Unix/Linux Signals 101


Unix/Linux allows a user to have control over a program that they are running by sending what are called signals. These signals are then normally handled by the program in a way that is compliant with Unix/Linux standards. Two of the most important signals that are commonly sent to a program are called SIGTERM and SIGKILL. Those and a couple of others will be explored in this tutorial.




The default signal sent by kill is signal 15 also known as SIGTERM. This is a friendly shutdown signal, which allows the process to get it’s things in order before exiting.

kill 1234


This can also be sent by explicitly telling kill what signal to send

kill -15 1235



The next most common signal is 9 also known as SIGKILL. This is a stronger signal which does not allow the process to get it’s things in order before stopping it.

kill -9 1236

Send arbitrary signal

There are many other signals that can be registered and handled by a process. In my kernel they were found here: /usr/src/kernels/2.6.18-8.el5-i686/include/asm They can also be found here online. The following will send SIGUSR1

kill -10 1237



Register SIGTERM

The following Python code will register a function called a signal handler to catch the SIGTERM signal.

#!/usr/bin/env python

import signal
import sys

def signal_handler_term(signal, frame):
       print "Caught SIGTERM signal"

#signal.signal(signal.SIGTERM, signal_handler_term)

while True:


When we run this script, it will remain in memory until we issue the SIGTERM signal with the kill command



On a different terminal, let’s find the correct process

ps -af | grep signal-catcher.py


Notice that the process is still running

ps -ef | grep signal-catcher.py
smccarty  8181  4753 86 14:48 pts/7    00:00:12 python ./signal-catcher.py
smccarty  8183  4476  0 14:48 pts/6    00:00:00 grep signal-catcher.py


Now issue the default signal for kill, SIGTERM

kill 8181


The process will display the message we set and exit

Caught SIGTERM signal


Try it again with SIGKILL and notice the difference. Python was not allowed to handle the signal, instead it was killed by the OS (Linux)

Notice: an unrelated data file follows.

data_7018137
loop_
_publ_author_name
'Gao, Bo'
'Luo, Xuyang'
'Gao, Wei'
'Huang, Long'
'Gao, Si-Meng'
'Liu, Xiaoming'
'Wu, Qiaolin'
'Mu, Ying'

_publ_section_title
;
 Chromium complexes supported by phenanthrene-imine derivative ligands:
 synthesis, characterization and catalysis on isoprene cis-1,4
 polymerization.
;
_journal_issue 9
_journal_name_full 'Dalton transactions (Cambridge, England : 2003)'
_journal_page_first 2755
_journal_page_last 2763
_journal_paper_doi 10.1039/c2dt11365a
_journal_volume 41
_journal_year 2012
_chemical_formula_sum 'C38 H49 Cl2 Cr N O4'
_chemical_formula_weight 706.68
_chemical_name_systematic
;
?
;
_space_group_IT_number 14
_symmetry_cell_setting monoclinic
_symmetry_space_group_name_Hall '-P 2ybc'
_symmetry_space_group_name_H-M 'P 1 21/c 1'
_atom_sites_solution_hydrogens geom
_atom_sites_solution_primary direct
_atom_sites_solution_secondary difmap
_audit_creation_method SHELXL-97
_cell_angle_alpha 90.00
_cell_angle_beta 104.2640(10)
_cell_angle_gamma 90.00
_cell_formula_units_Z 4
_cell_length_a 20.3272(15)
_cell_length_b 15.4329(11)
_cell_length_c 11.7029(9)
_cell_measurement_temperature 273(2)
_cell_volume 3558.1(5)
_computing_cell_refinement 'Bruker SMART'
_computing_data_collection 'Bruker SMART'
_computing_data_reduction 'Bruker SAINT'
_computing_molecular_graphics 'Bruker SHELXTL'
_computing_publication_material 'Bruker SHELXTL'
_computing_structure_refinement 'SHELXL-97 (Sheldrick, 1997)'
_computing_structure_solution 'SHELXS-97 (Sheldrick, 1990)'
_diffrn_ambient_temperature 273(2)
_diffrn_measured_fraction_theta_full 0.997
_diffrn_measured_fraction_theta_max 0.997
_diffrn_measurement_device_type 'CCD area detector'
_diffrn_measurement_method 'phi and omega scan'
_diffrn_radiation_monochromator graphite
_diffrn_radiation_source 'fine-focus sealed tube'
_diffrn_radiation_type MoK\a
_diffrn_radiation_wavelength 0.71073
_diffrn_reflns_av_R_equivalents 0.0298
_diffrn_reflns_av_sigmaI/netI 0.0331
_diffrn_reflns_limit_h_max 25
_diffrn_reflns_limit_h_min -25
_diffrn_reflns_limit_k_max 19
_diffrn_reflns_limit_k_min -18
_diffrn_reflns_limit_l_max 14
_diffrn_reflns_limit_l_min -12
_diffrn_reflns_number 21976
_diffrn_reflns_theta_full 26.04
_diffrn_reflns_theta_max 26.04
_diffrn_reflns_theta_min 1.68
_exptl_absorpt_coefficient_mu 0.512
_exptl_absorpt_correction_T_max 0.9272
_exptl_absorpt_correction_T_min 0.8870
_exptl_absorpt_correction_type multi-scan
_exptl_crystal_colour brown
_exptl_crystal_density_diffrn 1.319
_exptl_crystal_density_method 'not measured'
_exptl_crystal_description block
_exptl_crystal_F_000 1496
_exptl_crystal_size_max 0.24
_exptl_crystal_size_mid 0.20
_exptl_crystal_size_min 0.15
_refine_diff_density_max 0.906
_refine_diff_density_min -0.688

kill -9 8267


The operating system displays a default message, but our process is never given a chance to catch the SIGKILL



Register SIGKILL

Now let’s create a quick script to try and catch the SIGKILL signal.

#!/usr/bin/env python

import signal
import sys

def signal_handler_kill(signal, frame):
        print "Caught SIGKILL signal"

signal.signal(signal.SIGKILL, signal_handler_kill)

while True:


Notice after trying to run this code, it will exit with an error



Python will not allow us to register SIGKILL

Traceback (most recent call last):
  File "./signal-catcher.py", line 22, in <module>
    signal.signal(signal.SIGKILL, signal_handler_kill)
RuntimeError: (22, 'Invalid argument')


The standard C library does not allow a handler to be registered for the SIGKILL signal. The following C code from the Python source checks for SIG_ERR and propagates RuntimeError up the python stack. This code can be found under Modules/signalmodule.c if you are interested

 if (PyOS_setsig(sig_num, func) == SIG_ERR) {
                return NULL;


Also, from the documentation

* The :mod:`signal` module now performs tighter error-checking on the parameters
  to the :func:`signal.signal` function.  For example, you can't set a handler on
  the :const:`SIGKILL` signal; previous versions of Python would quietly accept
  this, but 2.4 will raise a :exc:`RuntimeError` exception.


Register SIGSTOP

As a fiinal experiment, try and register SIGSTOP. It has the same restriction that SIGKILL has. A process is not permitted to catch SIGSTOP. This is because SIGSTOP and SIGCONT are reserved for use by the operating system for job control.


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